The Book Shelf – Aug. 1
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Aug 01, 2013  |  Vote 0    0

The Book Shelf – Aug. 1

Stratford Gazette

No Safety in Numbers,

By Dayna Lorentz,

263 pages.

@ SPL: YA FIC Loren

At first, the teens thought that being trapped in a mall with lots of free restaurant food was rather fun.

Later, the fun and novelty wore off.

And later still, the quarantine became a scene of desperation and panic.

Four teens – two girls and two boys – are among the thousands of people suddenly quarantined in a huge, busy three-level shopping mall when a biological bomb is discovered in an air duct. Most have no idea why security and the police are preventing everyone from leaving or entering. A total communications blackout is in effect.

No Safety in Numbers is the account of the week-long mall lockdown, told from the alternating points of view of four teens, Marco, Lexi, Shay and Ryan.

As the story begins, each teen is preoccupied with personal issues. Very soon, these issues are forced well into the background as the confusion in the mall grows. People are looking for information and asking questions – but there are no answers.  Many are trying, unsuccessfully, to make phone calls. Some try to escape, but none succeed.

As the days pass, the confusion turns to fear and violence as food grows scarce, people fall sick with a mysterious illness and some even die.  Riots occur, and when hazmat crews show up, there is mass panic. The four teens try to help others, but in the end, they must simply try to survive.

Dayna Lorentz’s gripping novel envisions what can happen when “regular people are faced with impossible choices,” when fear and the instinct for survival seem to trump logical and compassionate behavior in many people. In others, including the four teens, the crisis brings out the best. Readers will ask themselves “Could this situation happen in my community, and if it did, how would I react?”

There is little resolution at the end of this novel (which is somewhat similar to The Lord of the Flies and Contagion) but it will be followed by a soon-to-be-published sequel, No Easy Way Out.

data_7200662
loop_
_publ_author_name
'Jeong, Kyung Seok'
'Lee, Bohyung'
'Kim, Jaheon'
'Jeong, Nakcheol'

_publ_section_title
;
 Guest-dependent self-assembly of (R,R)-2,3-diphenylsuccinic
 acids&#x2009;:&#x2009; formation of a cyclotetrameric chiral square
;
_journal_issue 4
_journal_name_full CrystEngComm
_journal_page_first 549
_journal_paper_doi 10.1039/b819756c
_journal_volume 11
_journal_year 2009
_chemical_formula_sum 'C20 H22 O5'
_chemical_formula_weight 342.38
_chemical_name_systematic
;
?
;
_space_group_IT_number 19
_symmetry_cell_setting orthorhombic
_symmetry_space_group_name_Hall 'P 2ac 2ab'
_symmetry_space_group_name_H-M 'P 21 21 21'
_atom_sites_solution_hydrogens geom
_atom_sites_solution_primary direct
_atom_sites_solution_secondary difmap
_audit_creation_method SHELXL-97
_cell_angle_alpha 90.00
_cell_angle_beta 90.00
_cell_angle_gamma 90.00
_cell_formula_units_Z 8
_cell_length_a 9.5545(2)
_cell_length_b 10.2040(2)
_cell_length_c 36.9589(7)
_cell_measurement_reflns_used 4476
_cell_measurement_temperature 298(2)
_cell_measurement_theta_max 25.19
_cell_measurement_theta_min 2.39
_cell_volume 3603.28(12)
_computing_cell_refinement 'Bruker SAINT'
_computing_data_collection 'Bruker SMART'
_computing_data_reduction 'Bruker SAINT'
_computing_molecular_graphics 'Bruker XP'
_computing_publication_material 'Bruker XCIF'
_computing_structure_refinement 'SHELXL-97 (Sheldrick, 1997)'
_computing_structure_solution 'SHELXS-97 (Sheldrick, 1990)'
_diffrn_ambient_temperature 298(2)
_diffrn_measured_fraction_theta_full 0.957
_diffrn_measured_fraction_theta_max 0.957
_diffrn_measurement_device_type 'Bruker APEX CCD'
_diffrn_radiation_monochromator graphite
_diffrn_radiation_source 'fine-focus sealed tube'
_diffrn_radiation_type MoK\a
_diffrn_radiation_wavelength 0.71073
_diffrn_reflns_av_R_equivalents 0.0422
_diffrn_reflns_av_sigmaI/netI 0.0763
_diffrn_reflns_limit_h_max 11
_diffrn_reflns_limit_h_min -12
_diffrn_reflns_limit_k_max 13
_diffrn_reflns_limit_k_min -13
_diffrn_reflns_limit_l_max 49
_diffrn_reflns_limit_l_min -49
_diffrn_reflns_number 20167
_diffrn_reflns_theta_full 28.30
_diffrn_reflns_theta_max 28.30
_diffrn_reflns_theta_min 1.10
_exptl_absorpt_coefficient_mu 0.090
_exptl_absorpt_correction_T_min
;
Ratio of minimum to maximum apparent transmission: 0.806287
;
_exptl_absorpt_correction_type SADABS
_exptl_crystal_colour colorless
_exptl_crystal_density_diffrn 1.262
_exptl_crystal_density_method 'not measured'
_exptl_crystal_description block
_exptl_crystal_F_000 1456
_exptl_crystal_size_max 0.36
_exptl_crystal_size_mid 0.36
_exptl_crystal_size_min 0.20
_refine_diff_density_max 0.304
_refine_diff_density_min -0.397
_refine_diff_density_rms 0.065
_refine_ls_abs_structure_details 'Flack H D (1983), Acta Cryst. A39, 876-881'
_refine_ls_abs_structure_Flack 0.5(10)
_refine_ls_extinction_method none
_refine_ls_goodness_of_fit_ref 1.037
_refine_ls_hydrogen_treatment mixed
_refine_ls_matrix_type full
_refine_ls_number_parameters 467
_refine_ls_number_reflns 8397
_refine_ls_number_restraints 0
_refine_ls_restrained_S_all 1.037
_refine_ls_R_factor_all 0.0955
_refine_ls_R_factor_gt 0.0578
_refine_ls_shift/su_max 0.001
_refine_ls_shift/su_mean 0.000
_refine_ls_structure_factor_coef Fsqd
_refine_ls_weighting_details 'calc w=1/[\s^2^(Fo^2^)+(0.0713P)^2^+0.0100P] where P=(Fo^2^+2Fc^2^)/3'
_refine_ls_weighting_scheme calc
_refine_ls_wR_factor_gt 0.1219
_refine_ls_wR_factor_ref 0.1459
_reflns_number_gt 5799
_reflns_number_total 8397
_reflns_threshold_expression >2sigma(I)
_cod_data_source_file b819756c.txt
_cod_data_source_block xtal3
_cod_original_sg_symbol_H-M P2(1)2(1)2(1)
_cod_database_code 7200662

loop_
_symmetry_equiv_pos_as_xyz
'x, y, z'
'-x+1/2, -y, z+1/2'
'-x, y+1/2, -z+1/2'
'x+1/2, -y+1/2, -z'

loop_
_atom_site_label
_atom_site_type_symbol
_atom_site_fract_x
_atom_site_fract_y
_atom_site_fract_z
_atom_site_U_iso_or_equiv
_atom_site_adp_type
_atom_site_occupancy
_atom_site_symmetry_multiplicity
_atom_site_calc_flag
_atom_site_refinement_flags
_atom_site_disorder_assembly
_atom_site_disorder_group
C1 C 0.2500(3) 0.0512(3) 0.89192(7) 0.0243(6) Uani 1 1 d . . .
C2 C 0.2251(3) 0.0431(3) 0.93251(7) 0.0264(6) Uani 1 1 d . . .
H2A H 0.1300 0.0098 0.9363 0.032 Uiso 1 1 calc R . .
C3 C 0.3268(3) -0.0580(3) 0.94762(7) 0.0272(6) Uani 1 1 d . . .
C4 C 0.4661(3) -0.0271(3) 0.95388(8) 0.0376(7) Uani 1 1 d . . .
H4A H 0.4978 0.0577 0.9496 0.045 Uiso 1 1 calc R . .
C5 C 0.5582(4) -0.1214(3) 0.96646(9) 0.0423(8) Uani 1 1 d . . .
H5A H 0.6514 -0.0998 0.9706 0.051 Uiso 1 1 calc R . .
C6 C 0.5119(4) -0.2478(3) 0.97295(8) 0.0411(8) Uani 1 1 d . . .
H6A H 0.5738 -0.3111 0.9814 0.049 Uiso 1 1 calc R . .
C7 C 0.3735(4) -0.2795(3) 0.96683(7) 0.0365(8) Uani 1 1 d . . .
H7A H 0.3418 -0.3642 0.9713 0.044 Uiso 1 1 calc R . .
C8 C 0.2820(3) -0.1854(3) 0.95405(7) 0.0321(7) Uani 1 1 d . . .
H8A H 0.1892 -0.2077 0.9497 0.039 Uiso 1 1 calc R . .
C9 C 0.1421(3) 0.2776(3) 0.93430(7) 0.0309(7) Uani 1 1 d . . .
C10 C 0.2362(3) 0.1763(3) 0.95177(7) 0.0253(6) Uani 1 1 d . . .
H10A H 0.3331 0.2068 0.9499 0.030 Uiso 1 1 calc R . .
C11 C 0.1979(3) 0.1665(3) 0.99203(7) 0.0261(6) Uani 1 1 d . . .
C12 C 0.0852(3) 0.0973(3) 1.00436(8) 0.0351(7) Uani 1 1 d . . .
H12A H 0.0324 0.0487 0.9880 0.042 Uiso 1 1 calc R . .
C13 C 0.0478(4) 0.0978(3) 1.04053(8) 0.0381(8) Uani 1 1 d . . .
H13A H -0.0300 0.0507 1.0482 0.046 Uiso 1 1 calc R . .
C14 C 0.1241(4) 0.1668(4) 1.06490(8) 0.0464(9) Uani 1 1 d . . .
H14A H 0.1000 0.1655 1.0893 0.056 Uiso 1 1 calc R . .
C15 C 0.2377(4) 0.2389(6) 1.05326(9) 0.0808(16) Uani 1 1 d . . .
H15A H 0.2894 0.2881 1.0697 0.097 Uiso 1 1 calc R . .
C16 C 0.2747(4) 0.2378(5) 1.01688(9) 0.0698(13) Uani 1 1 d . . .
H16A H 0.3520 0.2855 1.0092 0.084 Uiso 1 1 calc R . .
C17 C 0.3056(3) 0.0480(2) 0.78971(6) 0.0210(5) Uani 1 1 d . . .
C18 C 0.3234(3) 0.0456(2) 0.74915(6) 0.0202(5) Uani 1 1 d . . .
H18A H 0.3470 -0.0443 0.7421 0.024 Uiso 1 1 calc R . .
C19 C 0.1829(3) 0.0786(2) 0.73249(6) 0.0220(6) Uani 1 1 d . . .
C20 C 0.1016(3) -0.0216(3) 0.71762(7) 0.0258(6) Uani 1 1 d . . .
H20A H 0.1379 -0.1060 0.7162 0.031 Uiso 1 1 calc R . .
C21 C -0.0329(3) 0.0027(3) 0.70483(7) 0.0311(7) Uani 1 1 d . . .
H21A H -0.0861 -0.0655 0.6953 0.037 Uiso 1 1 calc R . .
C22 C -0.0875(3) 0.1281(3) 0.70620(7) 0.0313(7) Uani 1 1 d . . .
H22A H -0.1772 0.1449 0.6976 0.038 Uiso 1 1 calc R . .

** Recommended for ages 13 and up (some mature content and language).

The Raft,

By Dayna Lorentz,

231 pages.

@ SPL: YA FIC Bodee

In this intensely compelling story, 15-year-old Robie is returning home on a small cargo plane which goes down over the Pacific Ocean during an unexpected storm.

After being pulled onto a small life raft by the only other survivor, Max, the two are in desperate straits.  Max has suffered a serious concussion and isn’t always conscious.  They have no drinking water, no food except a bag of Skittles, and there is no land anywhere in sight.

What they do have is a flimsy, leaking raft and a dangerous tiger shark which is following them.

Robie and Max hold very little hope of being rescued. Because Robie hadn’t told anyone of her last-minute change of plans, no one knows that she was on the cargo flight. No one will be looking for her, and even if they did, how would they find her?  Robie and Max are in the middle of nowhere.

This is an excellent survival story. The well-developed plot, with its unexpected twist, will keep a tight grip on readers right to the bittersweet conclusion of the story.

Robie is a likeable, resourceful and realistic protagonist who, understandably, makes some mistakes. In the end, she is saved as much by her own mental strength as by the circumstances that finally, after many days, lead to her rescue.

** Recommended for ages 12 to 15.

– Sally Hengeveld, librarian

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